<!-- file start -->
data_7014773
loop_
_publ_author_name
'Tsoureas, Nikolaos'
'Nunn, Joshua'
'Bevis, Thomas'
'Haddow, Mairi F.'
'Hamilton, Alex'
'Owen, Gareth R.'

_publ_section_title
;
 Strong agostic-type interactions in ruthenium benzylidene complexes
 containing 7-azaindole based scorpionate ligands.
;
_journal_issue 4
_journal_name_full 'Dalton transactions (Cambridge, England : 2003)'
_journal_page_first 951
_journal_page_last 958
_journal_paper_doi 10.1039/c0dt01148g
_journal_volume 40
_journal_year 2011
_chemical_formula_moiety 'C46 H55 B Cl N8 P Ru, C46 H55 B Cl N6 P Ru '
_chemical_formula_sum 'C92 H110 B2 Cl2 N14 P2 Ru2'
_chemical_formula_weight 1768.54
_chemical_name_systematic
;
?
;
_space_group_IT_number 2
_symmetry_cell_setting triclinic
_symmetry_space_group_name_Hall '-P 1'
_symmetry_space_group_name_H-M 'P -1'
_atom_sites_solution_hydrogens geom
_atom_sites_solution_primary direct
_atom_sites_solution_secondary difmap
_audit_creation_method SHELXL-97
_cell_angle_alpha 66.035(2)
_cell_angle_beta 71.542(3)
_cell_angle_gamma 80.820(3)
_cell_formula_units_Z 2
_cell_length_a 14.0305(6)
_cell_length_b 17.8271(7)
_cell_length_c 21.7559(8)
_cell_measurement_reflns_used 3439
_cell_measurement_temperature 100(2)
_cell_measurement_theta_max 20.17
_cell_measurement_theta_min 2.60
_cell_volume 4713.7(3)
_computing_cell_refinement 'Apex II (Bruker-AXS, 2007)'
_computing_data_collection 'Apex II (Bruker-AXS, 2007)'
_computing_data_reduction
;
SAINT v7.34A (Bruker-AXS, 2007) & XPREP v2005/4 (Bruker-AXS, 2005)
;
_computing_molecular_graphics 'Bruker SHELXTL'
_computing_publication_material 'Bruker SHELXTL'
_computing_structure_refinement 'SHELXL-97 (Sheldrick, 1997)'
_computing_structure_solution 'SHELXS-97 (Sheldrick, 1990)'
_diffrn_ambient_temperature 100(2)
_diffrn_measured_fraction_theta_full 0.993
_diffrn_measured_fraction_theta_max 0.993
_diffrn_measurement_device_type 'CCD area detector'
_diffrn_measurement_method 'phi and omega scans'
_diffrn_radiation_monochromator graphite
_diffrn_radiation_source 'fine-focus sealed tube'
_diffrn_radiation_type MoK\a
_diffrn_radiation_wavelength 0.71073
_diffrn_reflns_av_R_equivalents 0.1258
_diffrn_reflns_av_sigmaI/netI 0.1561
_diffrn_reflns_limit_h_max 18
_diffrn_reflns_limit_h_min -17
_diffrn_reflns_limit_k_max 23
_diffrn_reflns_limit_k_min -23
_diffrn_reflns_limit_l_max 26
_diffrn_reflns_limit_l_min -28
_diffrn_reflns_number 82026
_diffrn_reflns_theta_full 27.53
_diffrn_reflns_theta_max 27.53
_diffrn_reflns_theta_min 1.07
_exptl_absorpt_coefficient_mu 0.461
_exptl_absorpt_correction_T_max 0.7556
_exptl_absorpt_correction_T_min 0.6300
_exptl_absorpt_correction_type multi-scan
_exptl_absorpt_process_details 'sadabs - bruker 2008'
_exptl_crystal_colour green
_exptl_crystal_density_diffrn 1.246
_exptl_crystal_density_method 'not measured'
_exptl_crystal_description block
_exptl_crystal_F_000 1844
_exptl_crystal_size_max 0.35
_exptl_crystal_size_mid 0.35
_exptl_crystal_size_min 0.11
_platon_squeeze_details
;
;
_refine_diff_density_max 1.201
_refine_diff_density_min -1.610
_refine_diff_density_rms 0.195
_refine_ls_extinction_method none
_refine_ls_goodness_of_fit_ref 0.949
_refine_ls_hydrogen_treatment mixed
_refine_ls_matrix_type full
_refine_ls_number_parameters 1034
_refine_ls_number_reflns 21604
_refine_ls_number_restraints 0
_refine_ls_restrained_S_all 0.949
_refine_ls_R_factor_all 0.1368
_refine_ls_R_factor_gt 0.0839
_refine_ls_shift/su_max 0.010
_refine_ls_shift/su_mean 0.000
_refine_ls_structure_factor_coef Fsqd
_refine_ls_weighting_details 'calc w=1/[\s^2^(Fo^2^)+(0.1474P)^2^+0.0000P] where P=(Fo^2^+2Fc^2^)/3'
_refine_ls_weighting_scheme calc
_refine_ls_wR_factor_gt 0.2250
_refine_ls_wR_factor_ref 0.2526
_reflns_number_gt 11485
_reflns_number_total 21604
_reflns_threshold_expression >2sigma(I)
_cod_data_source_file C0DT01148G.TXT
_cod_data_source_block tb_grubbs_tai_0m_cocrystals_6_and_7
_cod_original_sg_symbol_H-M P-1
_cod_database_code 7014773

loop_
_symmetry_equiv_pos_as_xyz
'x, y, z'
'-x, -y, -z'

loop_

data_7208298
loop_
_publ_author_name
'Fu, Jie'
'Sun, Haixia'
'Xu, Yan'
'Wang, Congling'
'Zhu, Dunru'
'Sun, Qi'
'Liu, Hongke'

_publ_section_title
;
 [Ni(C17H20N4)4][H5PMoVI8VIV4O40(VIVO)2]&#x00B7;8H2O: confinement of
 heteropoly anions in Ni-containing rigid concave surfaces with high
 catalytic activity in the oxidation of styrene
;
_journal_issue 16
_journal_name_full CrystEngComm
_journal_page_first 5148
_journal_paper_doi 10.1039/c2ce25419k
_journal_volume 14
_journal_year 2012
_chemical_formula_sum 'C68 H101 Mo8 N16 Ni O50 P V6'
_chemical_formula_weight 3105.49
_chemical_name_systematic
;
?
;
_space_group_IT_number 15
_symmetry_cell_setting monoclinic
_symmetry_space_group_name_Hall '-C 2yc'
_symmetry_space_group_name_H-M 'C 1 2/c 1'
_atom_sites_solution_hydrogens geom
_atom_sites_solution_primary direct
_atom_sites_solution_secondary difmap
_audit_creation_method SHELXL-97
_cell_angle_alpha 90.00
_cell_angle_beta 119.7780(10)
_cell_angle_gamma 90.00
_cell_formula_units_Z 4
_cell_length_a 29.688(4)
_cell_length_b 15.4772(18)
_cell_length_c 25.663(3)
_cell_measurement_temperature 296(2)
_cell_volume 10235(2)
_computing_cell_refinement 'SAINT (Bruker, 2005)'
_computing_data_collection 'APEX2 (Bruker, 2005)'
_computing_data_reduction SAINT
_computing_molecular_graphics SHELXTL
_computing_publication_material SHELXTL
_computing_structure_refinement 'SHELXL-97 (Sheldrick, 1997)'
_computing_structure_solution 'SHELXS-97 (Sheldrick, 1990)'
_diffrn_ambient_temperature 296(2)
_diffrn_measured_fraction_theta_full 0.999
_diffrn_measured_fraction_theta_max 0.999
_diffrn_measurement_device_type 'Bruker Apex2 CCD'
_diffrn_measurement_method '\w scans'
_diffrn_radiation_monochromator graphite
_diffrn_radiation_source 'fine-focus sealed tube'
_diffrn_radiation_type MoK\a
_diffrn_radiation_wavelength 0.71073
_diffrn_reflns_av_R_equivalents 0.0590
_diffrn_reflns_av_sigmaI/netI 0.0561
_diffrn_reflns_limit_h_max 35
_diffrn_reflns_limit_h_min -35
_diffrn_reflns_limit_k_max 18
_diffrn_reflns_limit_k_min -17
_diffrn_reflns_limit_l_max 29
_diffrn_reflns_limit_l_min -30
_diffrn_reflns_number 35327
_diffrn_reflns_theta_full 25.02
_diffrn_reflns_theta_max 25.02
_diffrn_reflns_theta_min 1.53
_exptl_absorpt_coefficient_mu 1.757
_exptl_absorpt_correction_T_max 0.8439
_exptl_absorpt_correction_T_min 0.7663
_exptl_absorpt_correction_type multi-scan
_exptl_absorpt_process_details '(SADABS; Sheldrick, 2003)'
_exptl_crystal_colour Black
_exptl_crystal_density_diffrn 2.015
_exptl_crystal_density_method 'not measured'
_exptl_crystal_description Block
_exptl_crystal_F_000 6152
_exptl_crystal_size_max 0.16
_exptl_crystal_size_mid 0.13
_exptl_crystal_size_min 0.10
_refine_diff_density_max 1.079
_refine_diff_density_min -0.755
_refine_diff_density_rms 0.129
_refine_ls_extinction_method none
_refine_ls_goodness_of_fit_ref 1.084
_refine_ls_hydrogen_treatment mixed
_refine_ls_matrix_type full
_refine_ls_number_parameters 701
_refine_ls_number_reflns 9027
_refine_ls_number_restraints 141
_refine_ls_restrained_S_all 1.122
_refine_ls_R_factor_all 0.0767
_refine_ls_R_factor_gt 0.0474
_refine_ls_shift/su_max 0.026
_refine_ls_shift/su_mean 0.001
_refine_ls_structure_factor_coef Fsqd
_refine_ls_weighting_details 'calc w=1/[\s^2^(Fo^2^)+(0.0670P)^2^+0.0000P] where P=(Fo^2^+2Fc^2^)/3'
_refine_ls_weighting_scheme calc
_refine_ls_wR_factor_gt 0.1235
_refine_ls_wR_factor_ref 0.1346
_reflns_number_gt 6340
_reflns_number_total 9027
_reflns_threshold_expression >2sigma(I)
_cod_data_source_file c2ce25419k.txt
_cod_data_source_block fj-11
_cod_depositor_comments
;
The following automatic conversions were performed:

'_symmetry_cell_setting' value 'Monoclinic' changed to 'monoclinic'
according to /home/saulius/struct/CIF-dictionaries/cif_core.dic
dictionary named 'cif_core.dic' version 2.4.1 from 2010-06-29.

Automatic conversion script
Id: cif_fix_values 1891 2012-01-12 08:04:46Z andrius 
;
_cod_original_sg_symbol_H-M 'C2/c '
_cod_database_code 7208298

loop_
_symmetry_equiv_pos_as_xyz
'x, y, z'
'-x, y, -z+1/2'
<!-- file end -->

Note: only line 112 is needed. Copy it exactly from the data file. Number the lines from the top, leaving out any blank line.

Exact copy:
_refine_ls_weighting_details 'calc w=1/[\s^2^(Fo^2^)+(0.1474P)^2^+0.0000P] where P=(Fo^2^+2Fc^2^)/3'